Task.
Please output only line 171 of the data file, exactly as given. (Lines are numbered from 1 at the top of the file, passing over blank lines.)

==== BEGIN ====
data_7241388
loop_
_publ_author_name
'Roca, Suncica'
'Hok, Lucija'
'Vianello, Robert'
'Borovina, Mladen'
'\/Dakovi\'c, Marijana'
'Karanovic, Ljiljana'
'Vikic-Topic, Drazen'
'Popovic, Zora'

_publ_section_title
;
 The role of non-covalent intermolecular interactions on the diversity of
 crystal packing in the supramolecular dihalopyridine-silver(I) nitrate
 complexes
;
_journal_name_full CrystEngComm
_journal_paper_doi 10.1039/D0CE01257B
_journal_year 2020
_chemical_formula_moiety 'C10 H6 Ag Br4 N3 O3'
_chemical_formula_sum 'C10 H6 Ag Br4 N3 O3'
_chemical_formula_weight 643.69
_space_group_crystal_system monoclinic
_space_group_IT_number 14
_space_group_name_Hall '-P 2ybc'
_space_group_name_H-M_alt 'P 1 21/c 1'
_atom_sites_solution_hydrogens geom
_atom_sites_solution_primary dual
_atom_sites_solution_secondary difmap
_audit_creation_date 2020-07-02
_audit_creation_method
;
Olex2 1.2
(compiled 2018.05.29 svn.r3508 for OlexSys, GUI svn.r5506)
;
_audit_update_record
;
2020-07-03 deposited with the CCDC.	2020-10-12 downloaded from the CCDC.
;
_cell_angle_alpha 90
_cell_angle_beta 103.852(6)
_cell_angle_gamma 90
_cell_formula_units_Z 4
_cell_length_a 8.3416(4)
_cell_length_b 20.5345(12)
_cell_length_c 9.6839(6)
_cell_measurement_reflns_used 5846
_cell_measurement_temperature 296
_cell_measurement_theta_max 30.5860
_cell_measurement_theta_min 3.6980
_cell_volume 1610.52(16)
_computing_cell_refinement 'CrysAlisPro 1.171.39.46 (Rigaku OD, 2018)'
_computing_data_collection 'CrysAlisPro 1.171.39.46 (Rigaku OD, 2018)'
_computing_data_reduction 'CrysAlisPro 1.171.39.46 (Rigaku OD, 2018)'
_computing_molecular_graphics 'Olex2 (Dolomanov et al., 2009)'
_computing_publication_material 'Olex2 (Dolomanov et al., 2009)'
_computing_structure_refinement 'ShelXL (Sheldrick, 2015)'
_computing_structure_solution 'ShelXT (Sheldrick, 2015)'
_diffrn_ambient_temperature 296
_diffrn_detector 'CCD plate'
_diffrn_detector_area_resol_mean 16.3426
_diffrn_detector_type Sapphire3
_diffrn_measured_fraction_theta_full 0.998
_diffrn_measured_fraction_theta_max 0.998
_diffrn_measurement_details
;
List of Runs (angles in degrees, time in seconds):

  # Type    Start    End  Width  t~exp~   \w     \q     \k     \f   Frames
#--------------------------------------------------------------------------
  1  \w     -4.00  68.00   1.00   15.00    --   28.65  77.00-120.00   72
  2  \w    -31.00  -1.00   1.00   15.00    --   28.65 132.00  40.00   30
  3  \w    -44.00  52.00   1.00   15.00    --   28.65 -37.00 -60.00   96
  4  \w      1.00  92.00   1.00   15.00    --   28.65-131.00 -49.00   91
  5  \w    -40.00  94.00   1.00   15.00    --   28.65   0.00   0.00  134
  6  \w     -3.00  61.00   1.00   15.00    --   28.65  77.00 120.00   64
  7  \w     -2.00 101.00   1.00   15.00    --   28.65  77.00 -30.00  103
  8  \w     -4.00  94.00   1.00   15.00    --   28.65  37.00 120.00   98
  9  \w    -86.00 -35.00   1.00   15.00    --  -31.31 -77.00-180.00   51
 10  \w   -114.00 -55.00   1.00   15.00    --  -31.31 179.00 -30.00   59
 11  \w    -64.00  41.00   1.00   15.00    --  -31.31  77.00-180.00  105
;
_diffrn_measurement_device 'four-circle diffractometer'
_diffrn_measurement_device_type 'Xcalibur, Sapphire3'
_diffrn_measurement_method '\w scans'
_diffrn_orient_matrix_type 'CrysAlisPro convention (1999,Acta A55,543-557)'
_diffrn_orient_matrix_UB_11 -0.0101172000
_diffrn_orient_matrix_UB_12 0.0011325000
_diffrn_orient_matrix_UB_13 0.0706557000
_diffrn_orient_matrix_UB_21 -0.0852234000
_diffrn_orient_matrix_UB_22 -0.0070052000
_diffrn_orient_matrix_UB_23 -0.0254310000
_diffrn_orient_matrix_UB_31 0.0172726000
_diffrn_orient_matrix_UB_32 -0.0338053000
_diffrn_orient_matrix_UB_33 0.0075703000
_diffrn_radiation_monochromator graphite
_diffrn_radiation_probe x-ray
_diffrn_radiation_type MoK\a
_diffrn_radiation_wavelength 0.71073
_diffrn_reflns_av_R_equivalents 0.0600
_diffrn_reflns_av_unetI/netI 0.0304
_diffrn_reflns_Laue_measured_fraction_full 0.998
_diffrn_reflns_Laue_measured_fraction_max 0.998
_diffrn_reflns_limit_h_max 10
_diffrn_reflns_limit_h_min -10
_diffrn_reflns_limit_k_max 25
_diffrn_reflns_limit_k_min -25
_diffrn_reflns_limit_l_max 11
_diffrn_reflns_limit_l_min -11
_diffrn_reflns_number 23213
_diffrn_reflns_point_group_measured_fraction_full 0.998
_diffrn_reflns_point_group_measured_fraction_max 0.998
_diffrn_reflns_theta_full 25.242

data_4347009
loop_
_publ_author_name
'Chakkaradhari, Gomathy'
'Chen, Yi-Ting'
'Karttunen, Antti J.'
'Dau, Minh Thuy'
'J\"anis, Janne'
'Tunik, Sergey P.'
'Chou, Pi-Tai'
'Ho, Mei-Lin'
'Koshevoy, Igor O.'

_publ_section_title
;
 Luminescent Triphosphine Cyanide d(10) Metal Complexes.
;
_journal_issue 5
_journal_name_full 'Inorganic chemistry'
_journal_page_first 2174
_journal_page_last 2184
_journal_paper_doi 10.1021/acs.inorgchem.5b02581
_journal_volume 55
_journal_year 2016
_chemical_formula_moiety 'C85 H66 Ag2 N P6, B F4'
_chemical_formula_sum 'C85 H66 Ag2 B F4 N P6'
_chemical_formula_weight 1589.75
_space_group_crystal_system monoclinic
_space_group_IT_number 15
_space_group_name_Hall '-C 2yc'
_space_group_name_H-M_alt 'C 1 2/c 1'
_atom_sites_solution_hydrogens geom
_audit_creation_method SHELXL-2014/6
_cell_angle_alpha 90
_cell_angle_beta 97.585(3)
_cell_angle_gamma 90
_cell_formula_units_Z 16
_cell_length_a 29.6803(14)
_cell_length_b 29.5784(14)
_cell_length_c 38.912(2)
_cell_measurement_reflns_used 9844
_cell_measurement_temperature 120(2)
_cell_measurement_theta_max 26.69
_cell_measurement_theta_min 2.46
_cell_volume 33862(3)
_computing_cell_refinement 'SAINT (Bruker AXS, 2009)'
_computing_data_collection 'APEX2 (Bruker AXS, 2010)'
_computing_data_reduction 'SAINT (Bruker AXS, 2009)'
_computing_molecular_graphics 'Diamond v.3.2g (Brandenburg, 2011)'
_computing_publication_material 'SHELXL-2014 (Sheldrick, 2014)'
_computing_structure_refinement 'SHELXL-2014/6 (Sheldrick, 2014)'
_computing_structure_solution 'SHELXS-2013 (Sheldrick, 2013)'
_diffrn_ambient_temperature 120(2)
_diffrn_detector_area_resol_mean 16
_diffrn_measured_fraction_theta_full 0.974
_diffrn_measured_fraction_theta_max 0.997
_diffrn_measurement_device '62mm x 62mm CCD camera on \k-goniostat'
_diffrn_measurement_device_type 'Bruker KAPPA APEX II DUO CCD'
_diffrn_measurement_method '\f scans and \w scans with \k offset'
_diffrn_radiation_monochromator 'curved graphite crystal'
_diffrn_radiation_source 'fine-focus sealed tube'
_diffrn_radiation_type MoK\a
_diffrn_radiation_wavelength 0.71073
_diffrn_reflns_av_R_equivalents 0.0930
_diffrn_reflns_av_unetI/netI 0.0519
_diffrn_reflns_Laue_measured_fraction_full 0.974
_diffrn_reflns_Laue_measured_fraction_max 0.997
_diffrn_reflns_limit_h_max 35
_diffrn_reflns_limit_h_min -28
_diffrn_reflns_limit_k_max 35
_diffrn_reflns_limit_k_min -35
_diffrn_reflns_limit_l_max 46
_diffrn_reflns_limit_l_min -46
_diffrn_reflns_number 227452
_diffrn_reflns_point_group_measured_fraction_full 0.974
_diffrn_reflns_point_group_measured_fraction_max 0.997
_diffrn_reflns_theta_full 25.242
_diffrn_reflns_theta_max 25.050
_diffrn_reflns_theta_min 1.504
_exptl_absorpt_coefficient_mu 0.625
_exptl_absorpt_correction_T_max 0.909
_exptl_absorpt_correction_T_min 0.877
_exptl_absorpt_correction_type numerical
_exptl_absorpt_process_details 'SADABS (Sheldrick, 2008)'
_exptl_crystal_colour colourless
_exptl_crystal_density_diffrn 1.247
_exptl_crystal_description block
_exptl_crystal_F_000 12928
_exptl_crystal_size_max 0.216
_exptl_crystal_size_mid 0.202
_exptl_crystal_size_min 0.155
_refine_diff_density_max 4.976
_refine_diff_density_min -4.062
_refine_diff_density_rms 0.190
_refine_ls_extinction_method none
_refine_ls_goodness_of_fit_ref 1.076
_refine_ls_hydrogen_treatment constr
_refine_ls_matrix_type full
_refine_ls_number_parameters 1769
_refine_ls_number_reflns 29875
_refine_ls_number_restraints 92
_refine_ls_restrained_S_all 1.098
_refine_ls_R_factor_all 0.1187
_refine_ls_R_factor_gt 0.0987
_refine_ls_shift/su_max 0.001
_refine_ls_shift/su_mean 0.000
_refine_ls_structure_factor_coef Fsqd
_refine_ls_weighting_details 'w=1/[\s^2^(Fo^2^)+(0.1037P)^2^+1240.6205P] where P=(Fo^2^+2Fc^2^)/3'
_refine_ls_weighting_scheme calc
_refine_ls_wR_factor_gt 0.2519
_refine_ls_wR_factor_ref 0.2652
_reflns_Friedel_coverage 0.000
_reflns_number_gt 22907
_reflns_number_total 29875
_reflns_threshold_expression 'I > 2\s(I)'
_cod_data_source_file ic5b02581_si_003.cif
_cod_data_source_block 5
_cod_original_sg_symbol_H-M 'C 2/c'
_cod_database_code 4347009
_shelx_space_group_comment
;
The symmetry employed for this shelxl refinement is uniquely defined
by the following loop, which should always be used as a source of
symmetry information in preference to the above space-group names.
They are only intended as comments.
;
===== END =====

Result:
_diffrn_measurement_method '\f scans and \w scans with \k offset'